This my list of the 10 essential post-metal albums. But what the hell is post-metal? It’s a fleeting subgenre that surely is hard to define. Many of the bands on this list border on other genres and will be included on my lists of the best atmospheric black metal bands, best blackgaze bands and the best atmospheric sludge metal bands as well.
From post-rock to post-metal
The term post-rock started showing up in the 90’s. Post-rock grew huge over time and indie bands like Sigur Ros, God is an Astronaut and Mogwai are among the most popular bands in the genre. The most common features of post-rock are drifting, immersive melodies and an urge to structure the music differently than conventional rock music. This resulted in many post-rock music playing instrumental music, or music with sparse vocals.
During the evolution of post-rock, many metal bands desired to do the same thing. Psychedelic, atmospheric and progressive metal bands had existed for a long time, but suddenly there was a whole new blueprint to adapt to and utilize in metal music. The super-dynamic, meditative music from Neurosis was instrumental in forming what was to be post-metal.
Today the genre lines are extremely blurred. The term post-metal includes everything from black metal, progressive, folk and doom to shoegaze and other non-metal concepts. Here you can find my brief intro to post-metal. Let’s start exploring the 10 best post-metal albums.
Alcest – Les voyages de l’âme (2012)
Alcest is a giant in the blackgaze genre, a music style that merges black metal and shoegaze. This genre is one that incorporates a lot of the post-metal concepts, and vice versa. Many people prefer the first two Alcest albums, but 2012’s “Les voyages de l’âme” is my personal favorite.
Atoma – Skylight (2012)
Anyone who’s talked to me or read my material for more than five minutes knows how much I worship Slumber’s death/doom classic “Fallout”. The demise of Slumber spawned several awesome new projects; Atoma is one of them.
Cult of Luna – Salvation (2004)
Swedish atmospheric sludge metal band Cult of Luna started out playing some pretty raw hardcore-ish stuff. Over time, more and more post-rock ideas came into their music. “Salvation” went full circle, being a post-metal album to the core, with long buildups and repetitions. It also retains much of the violence and apocalyptic nature of their earlier music.
Eyes of Fire – Ashes to Embers (2004)
Neurosis is not the easiest band to get into at first listen. Eyes of Fire takes a lot of influences from mid- and late-90’s Neurosis, putting into a more accessible packaging. “Ashes to Embers” also has a lot of post-hardcore overtones, and an opening track that reminds me a bit of Anathema. Obvious influences aside, this is a very underrated album that definitely belongs on a list like this.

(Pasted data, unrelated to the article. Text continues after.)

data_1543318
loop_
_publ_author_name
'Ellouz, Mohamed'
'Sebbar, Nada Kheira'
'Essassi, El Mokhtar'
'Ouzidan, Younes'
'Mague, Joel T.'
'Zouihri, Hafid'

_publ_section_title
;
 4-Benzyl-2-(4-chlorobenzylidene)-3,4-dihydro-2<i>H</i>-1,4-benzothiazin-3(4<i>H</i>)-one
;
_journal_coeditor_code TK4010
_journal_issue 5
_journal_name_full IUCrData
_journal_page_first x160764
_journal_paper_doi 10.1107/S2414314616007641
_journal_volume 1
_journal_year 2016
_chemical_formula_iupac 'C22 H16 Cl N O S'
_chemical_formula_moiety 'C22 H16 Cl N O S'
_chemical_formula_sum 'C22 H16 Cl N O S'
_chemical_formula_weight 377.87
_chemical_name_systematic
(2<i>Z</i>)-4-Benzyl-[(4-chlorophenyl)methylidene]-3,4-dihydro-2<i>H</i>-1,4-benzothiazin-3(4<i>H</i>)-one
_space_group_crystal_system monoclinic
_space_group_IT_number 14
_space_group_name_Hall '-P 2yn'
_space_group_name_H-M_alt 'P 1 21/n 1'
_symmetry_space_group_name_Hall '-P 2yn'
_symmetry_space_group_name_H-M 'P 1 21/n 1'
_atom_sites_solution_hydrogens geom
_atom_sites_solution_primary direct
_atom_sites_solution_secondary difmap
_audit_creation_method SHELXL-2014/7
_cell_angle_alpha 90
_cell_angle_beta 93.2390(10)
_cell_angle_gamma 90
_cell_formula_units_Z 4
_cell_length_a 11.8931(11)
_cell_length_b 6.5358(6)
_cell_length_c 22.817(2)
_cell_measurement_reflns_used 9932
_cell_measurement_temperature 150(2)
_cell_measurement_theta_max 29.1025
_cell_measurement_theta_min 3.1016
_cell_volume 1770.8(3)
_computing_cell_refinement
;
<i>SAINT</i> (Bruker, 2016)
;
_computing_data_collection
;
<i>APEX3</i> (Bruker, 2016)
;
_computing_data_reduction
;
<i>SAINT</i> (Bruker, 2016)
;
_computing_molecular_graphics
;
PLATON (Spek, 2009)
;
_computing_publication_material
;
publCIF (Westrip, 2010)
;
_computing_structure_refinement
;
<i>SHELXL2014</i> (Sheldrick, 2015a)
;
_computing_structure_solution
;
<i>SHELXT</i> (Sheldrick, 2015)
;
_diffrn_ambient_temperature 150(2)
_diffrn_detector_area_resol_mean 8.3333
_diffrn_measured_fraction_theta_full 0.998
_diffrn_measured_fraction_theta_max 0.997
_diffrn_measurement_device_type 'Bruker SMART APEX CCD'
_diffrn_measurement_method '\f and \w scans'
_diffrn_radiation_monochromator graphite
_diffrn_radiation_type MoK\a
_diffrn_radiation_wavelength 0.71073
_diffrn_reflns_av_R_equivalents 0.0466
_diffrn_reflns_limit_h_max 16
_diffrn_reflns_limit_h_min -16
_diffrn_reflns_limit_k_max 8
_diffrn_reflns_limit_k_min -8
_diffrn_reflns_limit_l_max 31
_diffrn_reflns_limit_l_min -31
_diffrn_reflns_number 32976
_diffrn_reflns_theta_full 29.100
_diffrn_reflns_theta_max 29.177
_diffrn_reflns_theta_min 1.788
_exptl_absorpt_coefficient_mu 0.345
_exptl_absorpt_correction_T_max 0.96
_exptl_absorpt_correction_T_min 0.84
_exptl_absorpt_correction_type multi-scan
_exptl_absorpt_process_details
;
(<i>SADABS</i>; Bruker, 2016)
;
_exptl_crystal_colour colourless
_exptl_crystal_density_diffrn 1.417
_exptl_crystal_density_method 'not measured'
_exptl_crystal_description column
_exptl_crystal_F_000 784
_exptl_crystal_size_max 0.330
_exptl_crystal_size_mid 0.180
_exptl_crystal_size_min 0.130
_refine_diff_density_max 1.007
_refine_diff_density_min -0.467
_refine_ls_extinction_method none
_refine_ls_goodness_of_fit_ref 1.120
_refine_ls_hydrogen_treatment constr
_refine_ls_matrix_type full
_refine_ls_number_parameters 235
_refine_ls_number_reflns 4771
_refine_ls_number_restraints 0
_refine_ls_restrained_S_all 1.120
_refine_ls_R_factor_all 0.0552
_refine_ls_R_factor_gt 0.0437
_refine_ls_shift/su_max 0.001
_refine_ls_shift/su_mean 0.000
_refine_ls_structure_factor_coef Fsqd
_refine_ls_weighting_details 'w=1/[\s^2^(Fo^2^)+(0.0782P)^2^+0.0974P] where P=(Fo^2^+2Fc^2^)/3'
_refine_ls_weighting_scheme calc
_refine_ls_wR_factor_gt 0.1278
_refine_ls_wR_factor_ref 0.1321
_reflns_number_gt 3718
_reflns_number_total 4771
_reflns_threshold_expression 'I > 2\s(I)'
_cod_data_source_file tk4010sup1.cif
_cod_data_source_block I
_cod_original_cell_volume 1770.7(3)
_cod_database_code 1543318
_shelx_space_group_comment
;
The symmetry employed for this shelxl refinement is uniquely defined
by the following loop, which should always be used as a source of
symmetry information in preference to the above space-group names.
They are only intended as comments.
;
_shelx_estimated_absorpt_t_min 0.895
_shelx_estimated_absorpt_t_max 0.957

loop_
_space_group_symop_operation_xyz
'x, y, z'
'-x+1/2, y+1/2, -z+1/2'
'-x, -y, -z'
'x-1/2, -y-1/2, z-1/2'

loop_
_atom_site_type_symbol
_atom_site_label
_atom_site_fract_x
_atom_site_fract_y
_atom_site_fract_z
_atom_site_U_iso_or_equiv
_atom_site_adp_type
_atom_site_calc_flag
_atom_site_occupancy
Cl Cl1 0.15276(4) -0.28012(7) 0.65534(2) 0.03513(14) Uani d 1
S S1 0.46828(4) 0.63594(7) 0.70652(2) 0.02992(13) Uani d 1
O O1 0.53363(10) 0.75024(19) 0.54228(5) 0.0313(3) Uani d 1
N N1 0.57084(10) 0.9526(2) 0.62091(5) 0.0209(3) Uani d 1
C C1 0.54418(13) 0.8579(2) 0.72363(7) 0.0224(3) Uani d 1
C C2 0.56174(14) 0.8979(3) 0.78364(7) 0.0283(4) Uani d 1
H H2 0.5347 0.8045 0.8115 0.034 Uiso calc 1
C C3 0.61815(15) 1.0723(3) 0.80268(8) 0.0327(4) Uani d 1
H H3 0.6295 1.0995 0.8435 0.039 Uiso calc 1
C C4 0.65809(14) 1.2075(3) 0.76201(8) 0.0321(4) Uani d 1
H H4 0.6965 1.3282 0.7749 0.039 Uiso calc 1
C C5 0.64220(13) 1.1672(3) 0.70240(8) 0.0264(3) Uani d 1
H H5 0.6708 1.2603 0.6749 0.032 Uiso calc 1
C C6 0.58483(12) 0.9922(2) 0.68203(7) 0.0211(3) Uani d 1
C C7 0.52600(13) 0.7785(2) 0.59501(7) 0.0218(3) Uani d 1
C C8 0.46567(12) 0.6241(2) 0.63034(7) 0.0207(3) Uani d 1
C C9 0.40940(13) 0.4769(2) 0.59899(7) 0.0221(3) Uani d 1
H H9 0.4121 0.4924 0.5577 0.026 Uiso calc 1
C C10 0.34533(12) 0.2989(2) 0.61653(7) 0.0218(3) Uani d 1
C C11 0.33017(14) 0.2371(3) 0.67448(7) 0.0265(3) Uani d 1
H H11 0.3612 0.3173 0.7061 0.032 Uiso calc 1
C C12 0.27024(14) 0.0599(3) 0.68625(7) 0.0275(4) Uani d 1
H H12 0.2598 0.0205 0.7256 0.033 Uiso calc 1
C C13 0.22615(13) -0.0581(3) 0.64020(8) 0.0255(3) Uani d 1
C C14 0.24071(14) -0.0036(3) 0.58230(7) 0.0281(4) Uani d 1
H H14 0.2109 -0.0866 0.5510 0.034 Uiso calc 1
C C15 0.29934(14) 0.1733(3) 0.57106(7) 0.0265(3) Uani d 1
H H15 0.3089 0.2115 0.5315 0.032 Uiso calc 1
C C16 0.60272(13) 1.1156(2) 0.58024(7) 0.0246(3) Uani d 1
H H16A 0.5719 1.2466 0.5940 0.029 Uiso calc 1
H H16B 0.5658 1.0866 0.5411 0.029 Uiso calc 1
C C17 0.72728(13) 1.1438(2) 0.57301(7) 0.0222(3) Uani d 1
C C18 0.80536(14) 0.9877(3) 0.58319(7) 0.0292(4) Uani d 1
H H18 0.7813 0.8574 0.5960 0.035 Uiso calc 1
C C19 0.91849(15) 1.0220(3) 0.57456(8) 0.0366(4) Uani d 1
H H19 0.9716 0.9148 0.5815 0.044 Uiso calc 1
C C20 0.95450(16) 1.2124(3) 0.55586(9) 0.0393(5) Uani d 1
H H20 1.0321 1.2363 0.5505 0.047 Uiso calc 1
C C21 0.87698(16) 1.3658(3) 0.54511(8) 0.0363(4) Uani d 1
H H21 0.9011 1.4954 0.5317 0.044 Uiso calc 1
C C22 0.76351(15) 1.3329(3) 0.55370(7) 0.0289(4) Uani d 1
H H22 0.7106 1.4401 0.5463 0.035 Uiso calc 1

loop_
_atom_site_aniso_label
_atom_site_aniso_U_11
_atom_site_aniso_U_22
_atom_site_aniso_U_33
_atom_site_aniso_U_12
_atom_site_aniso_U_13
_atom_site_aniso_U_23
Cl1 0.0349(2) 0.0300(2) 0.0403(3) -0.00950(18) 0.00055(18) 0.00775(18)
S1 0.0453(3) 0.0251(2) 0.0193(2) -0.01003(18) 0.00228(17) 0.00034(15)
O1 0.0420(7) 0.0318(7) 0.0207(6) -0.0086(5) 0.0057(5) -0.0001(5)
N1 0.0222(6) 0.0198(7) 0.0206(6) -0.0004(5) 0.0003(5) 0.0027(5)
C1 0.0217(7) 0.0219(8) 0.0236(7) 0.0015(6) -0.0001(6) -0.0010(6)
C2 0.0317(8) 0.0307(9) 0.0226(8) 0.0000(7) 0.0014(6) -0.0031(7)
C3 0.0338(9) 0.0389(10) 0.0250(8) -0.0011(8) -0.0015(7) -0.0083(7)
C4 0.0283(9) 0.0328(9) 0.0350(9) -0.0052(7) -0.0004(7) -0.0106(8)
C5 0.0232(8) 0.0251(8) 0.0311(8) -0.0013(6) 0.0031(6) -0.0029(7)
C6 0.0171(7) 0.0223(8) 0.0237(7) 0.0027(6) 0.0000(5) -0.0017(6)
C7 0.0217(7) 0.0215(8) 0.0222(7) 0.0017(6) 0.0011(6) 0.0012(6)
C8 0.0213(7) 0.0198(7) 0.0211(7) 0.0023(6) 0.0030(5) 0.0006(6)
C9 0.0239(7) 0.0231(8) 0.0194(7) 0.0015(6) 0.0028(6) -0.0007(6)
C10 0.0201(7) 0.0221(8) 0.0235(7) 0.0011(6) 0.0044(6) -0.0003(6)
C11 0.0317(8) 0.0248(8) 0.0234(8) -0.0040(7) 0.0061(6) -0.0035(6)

Ghost Brigade – Guided by Fire (2007)
Finland’s Ghost Brigade has been one of my favorite bands for many years. Sadly, they’ve gone on infinite hiatus that looks like it’s completely over for the band. Ghost Brigade released four quality albums with an interesting mesh of music styles. It’s somewhere between atmospheric sludge metal, post-metal, doom metal and melodic death metal. The broad influences means that the band manages to be both musically adventurous and catchy at the same time. Debut album “Guided by Fire” from 2007 remains my favorite.
ISIS – Panopticon (2004)
This album is my bible for both post-metal and atmospheric sludge metal. The way the songs develop, ebb and flow is just masterful. It has an extreme hardcore edge that hits pretty hard, but there’s also an intangible “Tool but better” progressive rock feeling to a lot of the intricate rhythm ideas. If you haven’t heard “Panopticon”, fix that now! The perfect place to start exploring post-metal and atmospheric sludge.
Junius – Reports from the Threshold of Death (2011)
Junius is a strange gang of genre chameleons somewhere between post-metal, post-rock, sludge metal, doom metal and alternative rock. After I saw them open for Katatonia back in 2013 I’ve been absolutely addicted to Junius, and the 2011 album “Reports from the Threshold of Death” remains my favorite. Like a couple of other bands on the list, Junius are experts at using their bank of musical influences just right, creating a mix that’s equally atmospheric and catchy at the same time.
Neurosis – A Sun That Never Sets (2001)
Neurosis are masters of post-metal and atmospheric sludge and the band has a vast, consistent discography. I pick “A Sun That Never Sets” for my essential album, but “Through Silver in Blood” and “Times of Grace” are equally awesome. There are also several other great records to check out.
Solstafir – Svartir Sandar (2011)
Except the obvious fact that this album has the eternal Solstafir hit song “Fjara”, it’s a damn nice display of post-metal. Solstafir is a very original and influential band, really making their mark with their music style. “Organic” and “dynamic” are two adjectives that come to mind when describing “Svartir Sandar”.
The Ocean – Phanerozoic I: Palaeozoic (2018)
The Ocean is another super-consistent band with a whole bunch of good albums. I choose the latest one, a lot because it features Katatonia’s Jonas Renkse on a fantastic guest spot on my favorite tune. Most of their sound is based in atmospheric sludge and post-metal, but there’s also a strong progressive metal influence in their more extreme parts.
Final words on post-metal
I hope this list gave you enough info to dive right into the post-metal subgenre. Tell me what you think of the bands in the comment section. Also, I hope I helped you find something new to listen to if you’re already into the genre.
One final thing: please check out my progressive death/doom metal and Soliloquium. It’s a pretty diverse band with clear post-metal elements in some the songs. I think you might like it.